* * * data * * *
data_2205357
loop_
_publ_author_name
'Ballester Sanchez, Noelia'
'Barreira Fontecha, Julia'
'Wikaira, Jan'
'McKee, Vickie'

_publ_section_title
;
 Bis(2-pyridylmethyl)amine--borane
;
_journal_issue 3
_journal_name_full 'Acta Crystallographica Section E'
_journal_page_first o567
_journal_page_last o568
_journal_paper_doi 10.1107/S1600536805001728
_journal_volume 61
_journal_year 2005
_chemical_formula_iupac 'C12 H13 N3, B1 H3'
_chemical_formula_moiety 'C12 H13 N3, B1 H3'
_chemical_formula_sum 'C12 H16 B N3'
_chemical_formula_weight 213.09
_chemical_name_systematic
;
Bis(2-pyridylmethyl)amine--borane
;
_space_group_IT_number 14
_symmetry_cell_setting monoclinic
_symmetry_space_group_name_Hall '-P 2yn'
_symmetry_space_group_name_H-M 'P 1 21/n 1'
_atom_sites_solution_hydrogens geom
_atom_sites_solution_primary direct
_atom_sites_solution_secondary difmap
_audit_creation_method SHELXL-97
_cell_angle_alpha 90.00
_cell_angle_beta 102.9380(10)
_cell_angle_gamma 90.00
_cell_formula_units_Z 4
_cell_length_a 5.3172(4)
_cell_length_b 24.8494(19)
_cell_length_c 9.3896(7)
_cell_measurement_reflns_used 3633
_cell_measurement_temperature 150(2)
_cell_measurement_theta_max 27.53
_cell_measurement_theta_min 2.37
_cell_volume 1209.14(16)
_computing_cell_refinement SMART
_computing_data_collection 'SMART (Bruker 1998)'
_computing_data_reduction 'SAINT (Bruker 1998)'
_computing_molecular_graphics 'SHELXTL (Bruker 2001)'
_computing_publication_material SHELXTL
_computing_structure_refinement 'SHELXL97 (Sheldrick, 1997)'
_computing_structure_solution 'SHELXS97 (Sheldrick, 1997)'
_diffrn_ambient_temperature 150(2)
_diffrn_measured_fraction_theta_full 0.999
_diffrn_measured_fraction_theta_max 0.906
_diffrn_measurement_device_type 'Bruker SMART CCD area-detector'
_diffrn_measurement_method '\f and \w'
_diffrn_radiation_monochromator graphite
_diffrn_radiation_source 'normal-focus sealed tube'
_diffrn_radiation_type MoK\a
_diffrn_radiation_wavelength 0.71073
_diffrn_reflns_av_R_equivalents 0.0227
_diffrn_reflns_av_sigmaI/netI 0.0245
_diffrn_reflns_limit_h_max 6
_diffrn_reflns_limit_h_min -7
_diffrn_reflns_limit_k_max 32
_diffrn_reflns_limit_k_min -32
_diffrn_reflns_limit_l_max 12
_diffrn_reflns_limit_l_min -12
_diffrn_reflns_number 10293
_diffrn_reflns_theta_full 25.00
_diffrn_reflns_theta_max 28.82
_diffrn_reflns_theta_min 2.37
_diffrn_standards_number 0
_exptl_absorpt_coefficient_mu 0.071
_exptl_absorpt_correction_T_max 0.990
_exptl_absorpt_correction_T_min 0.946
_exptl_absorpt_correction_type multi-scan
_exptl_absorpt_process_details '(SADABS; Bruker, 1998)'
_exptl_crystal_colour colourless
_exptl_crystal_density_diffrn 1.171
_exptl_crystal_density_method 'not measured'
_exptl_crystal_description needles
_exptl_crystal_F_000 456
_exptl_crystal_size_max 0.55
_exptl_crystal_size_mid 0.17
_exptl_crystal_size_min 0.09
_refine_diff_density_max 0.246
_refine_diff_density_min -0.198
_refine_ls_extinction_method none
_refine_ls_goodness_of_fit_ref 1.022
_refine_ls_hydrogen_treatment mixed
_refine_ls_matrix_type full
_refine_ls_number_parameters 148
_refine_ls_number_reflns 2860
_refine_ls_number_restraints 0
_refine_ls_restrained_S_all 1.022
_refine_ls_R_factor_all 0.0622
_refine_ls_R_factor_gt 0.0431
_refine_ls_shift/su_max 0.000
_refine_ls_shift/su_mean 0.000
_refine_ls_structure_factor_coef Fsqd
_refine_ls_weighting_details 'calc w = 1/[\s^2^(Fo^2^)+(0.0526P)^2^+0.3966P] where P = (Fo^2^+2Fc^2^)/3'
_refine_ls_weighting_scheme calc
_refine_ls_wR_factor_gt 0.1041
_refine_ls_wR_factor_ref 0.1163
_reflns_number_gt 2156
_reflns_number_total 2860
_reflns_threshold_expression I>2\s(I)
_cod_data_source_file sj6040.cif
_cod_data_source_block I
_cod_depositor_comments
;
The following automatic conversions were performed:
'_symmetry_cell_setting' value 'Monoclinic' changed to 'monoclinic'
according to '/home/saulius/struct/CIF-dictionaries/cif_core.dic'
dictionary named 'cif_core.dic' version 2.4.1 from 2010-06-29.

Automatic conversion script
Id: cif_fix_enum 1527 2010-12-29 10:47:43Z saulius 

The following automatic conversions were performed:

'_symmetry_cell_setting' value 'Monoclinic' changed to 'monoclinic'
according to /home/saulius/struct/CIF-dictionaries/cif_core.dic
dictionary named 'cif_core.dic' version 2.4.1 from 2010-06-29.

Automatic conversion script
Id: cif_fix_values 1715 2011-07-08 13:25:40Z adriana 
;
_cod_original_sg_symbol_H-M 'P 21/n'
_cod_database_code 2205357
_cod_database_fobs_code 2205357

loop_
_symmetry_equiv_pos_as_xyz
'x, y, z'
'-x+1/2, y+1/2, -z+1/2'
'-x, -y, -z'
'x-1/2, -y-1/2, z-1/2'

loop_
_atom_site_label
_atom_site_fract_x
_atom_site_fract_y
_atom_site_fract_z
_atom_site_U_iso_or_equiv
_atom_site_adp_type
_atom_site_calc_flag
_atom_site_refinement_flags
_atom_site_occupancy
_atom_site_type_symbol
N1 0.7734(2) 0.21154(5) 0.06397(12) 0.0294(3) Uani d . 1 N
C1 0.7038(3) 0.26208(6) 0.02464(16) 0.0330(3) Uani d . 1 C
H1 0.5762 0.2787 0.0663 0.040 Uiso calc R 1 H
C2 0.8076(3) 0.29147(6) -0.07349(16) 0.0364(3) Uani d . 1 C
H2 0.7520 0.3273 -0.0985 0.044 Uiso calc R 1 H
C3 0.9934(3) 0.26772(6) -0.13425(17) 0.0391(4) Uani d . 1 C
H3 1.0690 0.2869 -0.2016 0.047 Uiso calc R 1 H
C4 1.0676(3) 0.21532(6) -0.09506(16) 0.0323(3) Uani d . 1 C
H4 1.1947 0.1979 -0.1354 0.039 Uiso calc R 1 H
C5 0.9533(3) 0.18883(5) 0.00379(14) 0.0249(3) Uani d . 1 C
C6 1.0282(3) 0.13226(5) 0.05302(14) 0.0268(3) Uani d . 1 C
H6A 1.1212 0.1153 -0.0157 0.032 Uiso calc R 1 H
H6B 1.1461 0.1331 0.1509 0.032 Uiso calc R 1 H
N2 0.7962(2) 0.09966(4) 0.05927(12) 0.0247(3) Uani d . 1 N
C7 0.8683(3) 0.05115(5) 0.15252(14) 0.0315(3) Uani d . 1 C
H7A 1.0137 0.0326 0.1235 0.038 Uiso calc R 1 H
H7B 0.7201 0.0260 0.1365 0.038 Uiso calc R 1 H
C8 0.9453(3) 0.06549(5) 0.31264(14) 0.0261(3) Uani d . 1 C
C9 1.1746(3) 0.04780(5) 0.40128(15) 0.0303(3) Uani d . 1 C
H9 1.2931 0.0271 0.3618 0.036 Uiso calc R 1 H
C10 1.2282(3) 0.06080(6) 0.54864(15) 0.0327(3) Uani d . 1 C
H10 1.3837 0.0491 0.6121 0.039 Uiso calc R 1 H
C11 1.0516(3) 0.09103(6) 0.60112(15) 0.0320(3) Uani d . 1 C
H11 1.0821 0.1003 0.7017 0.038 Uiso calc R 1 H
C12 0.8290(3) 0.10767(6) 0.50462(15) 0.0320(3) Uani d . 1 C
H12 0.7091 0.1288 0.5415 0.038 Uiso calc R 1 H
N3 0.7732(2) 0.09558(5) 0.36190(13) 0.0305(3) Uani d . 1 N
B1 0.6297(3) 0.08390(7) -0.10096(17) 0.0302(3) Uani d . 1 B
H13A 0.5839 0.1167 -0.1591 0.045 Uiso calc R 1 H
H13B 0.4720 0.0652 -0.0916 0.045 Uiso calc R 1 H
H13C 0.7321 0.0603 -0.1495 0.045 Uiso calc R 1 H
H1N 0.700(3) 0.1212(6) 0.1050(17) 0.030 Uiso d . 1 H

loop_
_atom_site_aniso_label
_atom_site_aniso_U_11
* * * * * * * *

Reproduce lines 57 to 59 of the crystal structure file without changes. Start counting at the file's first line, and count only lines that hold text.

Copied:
_diffrn_measurement_device_type 'Bruker SMART CCD area-detector'
_diffrn_measurement_method '\f and \w'
_diffrn_radiation_monochromator graphite